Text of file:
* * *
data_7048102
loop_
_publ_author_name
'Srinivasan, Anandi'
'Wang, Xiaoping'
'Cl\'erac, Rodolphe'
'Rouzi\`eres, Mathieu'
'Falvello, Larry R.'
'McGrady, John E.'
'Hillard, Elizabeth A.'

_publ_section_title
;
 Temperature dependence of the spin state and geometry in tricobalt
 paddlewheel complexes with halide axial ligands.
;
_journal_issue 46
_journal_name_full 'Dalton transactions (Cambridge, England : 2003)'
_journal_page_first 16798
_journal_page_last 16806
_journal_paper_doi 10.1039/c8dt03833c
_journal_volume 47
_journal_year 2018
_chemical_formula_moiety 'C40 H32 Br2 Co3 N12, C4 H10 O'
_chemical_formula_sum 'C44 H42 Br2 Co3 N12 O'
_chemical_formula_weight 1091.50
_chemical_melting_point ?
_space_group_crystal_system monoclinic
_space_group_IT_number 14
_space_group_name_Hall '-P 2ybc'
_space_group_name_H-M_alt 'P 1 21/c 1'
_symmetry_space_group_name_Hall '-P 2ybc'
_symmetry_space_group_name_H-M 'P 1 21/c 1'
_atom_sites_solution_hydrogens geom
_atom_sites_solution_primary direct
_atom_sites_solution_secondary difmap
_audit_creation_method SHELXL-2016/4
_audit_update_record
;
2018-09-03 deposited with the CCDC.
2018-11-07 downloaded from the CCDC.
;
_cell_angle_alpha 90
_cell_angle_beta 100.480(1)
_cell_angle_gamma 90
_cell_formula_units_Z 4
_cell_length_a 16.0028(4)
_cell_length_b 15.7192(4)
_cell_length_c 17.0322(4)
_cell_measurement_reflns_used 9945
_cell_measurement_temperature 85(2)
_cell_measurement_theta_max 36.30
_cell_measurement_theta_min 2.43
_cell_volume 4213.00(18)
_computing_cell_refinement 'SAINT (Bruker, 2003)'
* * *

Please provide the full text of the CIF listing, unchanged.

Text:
data_7048102
loop_
_publ_author_name
'Srinivasan, Anandi'
'Wang, Xiaoping'
'Cl\'erac, Rodolphe'
'Rouzi\`eres, Mathieu'
'Falvello, Larry R.'
'McGrady, John E.'
'Hillard, Elizabeth A.'

_publ_section_title
;
 Temperature dependence of the spin state and geometry in tricobalt
 paddlewheel complexes with halide axial ligands.
;
_journal_issue 46
_journal_name_full 'Dalton transactions (Cambridge, England : 2003)'
_journal_page_first 16798
_journal_page_last 16806
_journal_paper_doi 10.1039/c8dt03833c
_journal_volume 47
_journal_year 2018
_chemical_formula_moiety 'C40 H32 Br2 Co3 N12, C4 H10 O'
_chemical_formula_sum 'C44 H42 Br2 Co3 N12 O'
_chemical_formula_weight 1091.50
_chemical_melting_point ?
_space_group_crystal_system monoclinic
_space_group_IT_number 14
_space_group_name_Hall '-P 2ybc'
_space_group_name_H-M_alt 'P 1 21/c 1'
_symmetry_space_group_name_Hall '-P 2ybc'
_symmetry_space_group_name_H-M 'P 1 21/c 1'
_atom_sites_solution_hydrogens geom
_atom_sites_solution_primary direct
_atom_sites_solution_secondary difmap
_audit_creation_method SHELXL-2016/4
_audit_update_record
;
2018-09-03 deposited with the CCDC.
2018-11-07 downloaded from the CCDC.
;
_cell_angle_alpha 90
_cell_angle_beta 100.480(1)
_cell_angle_gamma 90
_cell_formula_units_Z 4
_cell_length_a 16.0028(4)
_cell_length_b 15.7192(4)
_cell_length_c 17.0322(4)
_cell_measurement_reflns_used 9945
_cell_measurement_temperature 85(2)
_cell_measurement_theta_max 36.30
_cell_measurement_theta_min 2.43
_cell_volume 4213.00(18)
_computing_cell_refinement 'SAINT (Bruker, 2003)'